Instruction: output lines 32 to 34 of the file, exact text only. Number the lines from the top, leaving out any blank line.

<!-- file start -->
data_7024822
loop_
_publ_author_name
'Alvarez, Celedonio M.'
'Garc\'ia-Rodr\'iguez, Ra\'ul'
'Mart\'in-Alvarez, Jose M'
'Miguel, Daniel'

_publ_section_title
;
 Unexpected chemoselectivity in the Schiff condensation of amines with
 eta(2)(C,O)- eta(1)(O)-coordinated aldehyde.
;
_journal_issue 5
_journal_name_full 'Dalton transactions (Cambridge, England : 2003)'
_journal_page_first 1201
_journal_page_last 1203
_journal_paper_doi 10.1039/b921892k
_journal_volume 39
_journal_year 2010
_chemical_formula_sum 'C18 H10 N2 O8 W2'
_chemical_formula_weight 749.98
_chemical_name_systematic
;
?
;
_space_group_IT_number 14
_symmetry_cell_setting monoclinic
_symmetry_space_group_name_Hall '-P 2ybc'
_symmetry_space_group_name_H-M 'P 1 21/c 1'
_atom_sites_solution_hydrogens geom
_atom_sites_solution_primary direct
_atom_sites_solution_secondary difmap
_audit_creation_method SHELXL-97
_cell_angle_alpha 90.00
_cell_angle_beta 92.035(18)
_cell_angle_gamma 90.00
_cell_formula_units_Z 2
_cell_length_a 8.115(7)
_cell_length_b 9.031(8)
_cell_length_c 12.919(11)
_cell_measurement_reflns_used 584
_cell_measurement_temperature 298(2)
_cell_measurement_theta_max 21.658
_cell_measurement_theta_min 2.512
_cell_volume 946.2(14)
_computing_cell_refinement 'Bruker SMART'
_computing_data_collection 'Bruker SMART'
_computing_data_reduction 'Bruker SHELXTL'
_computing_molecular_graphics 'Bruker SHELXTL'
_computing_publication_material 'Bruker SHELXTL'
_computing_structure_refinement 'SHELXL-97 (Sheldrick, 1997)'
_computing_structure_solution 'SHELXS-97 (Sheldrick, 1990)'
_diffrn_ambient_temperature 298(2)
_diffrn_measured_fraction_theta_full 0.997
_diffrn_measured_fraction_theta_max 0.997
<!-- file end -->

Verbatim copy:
_atom_sites_solution_secondary difmap
_audit_creation_method SHELXL-97
_cell_angle_alpha 90.00